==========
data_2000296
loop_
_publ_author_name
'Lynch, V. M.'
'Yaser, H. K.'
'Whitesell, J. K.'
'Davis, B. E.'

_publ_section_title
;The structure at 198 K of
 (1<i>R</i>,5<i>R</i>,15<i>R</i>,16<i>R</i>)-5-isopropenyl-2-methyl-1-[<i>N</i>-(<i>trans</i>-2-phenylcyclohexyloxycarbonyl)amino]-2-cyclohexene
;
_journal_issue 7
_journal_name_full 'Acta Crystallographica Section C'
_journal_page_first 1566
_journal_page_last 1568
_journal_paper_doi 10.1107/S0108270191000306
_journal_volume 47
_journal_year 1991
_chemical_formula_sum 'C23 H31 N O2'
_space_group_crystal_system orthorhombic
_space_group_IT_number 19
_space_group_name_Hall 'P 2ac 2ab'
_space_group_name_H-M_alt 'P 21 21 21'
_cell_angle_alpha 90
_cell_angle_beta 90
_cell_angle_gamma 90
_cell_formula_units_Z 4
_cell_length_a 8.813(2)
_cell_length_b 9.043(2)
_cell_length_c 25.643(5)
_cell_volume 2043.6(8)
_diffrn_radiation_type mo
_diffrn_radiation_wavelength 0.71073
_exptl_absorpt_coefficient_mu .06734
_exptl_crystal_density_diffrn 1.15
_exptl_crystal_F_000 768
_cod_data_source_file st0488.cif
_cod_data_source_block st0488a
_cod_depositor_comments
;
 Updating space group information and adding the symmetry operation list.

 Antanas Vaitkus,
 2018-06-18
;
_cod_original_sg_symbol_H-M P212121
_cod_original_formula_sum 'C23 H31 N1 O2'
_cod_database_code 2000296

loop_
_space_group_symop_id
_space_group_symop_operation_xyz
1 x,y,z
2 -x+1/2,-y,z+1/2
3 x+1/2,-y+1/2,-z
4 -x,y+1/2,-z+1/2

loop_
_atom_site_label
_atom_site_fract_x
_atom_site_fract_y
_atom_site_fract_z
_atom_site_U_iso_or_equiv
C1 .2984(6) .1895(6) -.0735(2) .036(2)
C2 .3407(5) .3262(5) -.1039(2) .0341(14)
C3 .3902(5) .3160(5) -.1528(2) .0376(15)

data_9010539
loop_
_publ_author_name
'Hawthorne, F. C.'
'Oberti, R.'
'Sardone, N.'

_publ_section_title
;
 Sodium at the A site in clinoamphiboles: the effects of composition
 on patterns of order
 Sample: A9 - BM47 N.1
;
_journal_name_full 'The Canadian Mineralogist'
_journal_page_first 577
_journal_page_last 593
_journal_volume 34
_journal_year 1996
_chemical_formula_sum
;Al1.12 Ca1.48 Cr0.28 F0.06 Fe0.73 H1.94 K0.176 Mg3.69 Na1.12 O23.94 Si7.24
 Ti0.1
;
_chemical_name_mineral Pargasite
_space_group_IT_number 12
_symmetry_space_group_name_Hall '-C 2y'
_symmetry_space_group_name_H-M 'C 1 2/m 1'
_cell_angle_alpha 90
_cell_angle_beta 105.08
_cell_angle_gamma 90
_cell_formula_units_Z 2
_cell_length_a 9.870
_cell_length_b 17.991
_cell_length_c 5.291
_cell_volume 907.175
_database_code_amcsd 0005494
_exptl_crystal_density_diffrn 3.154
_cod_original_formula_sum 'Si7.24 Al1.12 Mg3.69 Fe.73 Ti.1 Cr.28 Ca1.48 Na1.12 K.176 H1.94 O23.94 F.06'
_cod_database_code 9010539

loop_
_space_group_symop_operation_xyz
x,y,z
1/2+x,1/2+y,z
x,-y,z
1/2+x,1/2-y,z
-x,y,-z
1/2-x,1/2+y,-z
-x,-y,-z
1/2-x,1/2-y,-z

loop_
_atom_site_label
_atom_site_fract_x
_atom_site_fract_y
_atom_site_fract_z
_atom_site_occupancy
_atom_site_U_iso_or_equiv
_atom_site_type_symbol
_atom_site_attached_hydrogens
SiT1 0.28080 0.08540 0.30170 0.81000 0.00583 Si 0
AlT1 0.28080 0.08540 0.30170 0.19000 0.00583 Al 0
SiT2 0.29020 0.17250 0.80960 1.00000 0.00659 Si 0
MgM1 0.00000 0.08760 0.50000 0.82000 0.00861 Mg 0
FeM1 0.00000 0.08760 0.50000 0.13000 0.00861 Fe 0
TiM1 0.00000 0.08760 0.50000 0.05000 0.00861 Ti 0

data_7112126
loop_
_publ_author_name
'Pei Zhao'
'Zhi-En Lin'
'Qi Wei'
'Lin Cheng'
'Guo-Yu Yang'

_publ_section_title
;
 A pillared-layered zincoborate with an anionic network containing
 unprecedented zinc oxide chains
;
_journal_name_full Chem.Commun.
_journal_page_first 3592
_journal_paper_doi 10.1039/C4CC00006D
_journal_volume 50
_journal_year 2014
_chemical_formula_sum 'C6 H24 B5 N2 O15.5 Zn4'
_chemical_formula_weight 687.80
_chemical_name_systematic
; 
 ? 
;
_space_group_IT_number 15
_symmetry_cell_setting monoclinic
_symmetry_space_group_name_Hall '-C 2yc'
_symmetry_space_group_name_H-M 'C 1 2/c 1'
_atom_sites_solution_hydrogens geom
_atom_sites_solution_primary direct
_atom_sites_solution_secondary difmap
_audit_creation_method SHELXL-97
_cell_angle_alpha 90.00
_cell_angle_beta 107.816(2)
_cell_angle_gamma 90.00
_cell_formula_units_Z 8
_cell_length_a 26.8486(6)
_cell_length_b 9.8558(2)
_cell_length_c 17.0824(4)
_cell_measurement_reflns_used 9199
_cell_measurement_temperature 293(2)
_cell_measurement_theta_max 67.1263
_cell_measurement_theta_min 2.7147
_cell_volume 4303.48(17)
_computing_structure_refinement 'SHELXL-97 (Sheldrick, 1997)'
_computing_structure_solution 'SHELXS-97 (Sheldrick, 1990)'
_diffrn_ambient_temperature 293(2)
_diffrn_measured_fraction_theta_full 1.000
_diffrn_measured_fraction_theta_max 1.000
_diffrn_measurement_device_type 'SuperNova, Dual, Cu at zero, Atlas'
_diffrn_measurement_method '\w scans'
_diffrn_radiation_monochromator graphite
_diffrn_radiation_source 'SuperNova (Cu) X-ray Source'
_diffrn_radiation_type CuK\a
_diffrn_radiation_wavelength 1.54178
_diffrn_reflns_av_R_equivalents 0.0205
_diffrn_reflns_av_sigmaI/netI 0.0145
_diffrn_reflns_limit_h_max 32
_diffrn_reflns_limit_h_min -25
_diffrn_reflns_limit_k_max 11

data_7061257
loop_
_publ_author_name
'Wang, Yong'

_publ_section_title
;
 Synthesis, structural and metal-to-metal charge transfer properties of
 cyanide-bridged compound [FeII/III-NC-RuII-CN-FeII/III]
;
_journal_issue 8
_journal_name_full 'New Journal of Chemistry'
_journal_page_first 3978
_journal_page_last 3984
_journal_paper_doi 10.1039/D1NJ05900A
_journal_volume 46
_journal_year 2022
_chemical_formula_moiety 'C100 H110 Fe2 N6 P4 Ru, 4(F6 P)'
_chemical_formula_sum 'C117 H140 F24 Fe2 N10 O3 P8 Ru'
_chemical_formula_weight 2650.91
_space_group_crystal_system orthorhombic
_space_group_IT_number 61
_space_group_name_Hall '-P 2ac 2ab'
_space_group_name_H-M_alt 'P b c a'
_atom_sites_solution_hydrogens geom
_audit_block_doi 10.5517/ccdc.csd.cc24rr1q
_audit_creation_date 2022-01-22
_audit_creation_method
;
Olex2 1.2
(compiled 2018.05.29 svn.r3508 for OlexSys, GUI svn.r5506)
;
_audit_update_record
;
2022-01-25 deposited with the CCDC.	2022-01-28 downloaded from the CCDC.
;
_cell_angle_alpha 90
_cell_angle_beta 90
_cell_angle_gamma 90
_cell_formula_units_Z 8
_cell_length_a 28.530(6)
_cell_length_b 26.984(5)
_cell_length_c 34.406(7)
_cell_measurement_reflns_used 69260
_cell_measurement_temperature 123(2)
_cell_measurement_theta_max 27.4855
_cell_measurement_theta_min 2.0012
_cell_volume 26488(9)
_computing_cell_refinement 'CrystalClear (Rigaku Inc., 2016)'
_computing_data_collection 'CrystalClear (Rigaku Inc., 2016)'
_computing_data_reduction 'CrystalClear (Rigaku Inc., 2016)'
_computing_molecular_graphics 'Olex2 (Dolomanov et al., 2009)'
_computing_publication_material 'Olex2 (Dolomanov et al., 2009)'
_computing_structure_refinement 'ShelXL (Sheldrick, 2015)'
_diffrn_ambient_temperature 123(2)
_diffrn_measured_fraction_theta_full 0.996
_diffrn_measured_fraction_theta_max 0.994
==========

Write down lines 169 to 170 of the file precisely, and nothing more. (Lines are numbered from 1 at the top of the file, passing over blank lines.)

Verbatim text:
_cell_volume 4303.48(17)
_computing_structure_refinement 'SHELXL-97 (Sheldrick, 1997)'